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Nissan races for medium-car buyers

Black beauty: Nissan’s Altima V8 Supercar campaign is being masterminded by Kelly Racing’s Rick (left) and Todd Kelly.

Multi-million-dollar plunge into V8 Supercars plants the seeds for Nissan Altima

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Nissan logo12 Feb 2013

By RON HAMMERTON

NISSAN’S 300km/h branding campaign for its all-new Altima mid-size car takes to the track in public for the first time this Saturday in the form of Nissan Motorsport’s four-car V8 Supercar team headed by the racing Kelly brothers, Todd and Rick.

An official test day for all V8 teams at Sydney’s Eastern Creek not only marks the first serious competitive shakedown for the Altimas – the first Nissan touring cars in Australia’s premier race series since 1992 – but also the start of the company’s bid to win the hearts and minds of medium-car owners in a market dominated by Toyota’s locally made Camry and Mazda’s imported Mazda6.

The Altima is still about nine months away from launch, but Nissan wants to raise awareness of its upcoming model and surround it with a sense of high technology and rubber-burning excitement.

Although race budgets have not been disclosed, Nissan Australia is reputedly spending at least as much as Holden and much more than Ford in the series, which will also include some Mercedes-Benz E-Class entrants – unsupported in any substantial way by Mercedes-Benz Australia – for the first time.

This year, Holden has ramped up the sponsorship of its two official V8 Supercar teams, Holden Racing Team and Red Bull Triple 8 Racing, as part of efforts to promote its forthcoming VF Commodore that will also get its first public race track airing this weekend in Sydney.

Nissan Australia managing director Bill Peffer told GoAuto that, while Altima was Nissan’s top-selling car in the United States where it has been sold for 20 years, it was an unknown badge in Australia.

He said the V8 Supercar involvement gave Nissan an ideal platform to launch its branding campaign for the Altima and other new Nissan products, including the all-new Pathfinder.

“It is a good runway as we introduce a whole suite of products in the next 12 months,” he said.

Mr Peffer acknowledged that entering a four-car V8 Supercar team was an expensive enterprise, but said Nissan expected to see a return in its investment “almost immediately” once the series got underway at the Clipsal 500 in Adelaide at the end of this month.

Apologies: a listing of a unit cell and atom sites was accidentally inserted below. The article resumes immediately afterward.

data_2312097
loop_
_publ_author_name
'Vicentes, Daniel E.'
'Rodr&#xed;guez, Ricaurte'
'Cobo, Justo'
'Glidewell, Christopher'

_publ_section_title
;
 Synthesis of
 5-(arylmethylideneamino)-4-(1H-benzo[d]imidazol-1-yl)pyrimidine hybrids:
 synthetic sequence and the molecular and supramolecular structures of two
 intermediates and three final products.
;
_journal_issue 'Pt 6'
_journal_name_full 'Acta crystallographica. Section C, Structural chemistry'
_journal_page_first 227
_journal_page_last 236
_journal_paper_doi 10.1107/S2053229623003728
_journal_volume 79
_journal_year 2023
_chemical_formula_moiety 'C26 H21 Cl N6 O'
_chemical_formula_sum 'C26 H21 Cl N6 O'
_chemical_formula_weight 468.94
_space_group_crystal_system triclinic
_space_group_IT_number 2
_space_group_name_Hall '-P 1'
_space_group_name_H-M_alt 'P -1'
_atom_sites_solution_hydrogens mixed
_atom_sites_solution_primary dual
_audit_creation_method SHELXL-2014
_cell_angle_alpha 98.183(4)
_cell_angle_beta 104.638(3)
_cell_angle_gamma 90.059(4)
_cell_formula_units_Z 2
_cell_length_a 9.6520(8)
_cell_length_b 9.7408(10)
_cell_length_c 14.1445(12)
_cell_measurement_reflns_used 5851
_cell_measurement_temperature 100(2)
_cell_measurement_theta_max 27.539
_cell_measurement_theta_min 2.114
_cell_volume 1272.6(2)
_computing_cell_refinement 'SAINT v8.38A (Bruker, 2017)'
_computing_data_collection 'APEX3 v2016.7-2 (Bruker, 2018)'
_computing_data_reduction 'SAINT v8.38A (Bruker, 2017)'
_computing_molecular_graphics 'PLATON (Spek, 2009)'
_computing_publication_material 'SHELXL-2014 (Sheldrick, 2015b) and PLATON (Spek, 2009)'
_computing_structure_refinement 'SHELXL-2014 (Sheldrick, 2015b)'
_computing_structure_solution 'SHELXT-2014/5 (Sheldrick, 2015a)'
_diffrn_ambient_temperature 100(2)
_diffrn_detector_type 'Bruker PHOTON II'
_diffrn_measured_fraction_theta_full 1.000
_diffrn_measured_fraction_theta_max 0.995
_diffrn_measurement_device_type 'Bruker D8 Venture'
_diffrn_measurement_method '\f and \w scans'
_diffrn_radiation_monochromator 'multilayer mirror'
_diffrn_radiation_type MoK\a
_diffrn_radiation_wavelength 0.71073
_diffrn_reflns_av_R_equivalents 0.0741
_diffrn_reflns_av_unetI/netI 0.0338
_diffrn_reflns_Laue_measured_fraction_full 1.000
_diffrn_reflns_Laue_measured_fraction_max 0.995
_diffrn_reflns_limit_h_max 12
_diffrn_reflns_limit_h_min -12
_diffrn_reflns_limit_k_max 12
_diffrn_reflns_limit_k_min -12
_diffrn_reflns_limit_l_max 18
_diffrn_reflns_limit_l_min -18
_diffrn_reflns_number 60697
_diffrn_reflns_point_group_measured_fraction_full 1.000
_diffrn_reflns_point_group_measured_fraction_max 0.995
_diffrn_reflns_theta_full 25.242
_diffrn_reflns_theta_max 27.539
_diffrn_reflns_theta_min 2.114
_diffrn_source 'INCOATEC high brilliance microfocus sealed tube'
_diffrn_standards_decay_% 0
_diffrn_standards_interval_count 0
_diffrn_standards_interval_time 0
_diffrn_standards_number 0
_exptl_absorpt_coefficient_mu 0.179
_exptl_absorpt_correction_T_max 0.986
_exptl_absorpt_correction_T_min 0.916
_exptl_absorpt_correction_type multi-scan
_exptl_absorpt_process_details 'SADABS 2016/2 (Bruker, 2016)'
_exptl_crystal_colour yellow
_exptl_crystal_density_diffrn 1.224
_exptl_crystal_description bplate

The financial input of car companies has been on the wane in recent years, with both Ford and Holden cutting back the number of teams sponsored by the factory.

This year, factory backing has never been more important as each two-car team’s cut from television rights has been sliced heavily and generous sponsors are few and far between.

The arrival of Nissan on the scene has injected welcome capital into the category and to Kelly Racing, which lost its Holden support.

Two of the Kelly-prepared Altimas, driven by Todd and Rick Kelly, will race under the Jack Daniels Whiskey banner, while two drivers new to Kelly Racing, Michael Caruso and James Moffat, will steer the other two cars under sponsorship from computer security software firm Norton Security.

The cars will be powered by Nissan’s own V8 engine based on the 5.6-litre unit from the new Patrol that was launched in Australia this month.

Sleeved back to 5.0 litres and with a number of mandatory controls to ensure parity with the Ford, Holden and Mercedes-Benz V8s, the racing version of the multi-valve alloy block engine was developed locally with the help of Nissan’s NISMO experts in Japan.

The V8 Supercar series ventures to the US for the first time this year with a round in Austin, Texas, in May.

The good news for Nissan Australia is that it will get support from Nissan’s US marketing department at that event, Mr Peffer confirmed.

The V8 Supercar series would appear to be a good platform from which to launch a high-performance version of the Altima, but Mr Peffer said it was too early to say if that would happen.

“We have confirmed a 2.5-litre four-cylinder, and beyond that – too early to talk about,” he said.

In Nissan’s previous Australian touring car championship foray in the late 1980s and early 1990s, the Skyline GT-R ‘Godzillas’ dominated the series, winning three championships on the trot between 1990 and 1992, along with the premier race of the season, the Bathurst 1000, in 1991 and 1992.

One of drivers at the helm of the all-conquering Nissan racers was Mark Skaife, who attended today’s Nissan Motorsport car unveiling in Melbourne.

Skaife had a large hand in the design of all V8 Supercars to hit the circuit this year, overseeing the development of the new Car of the Future common race-car architecture that will sit under cars of all brands.

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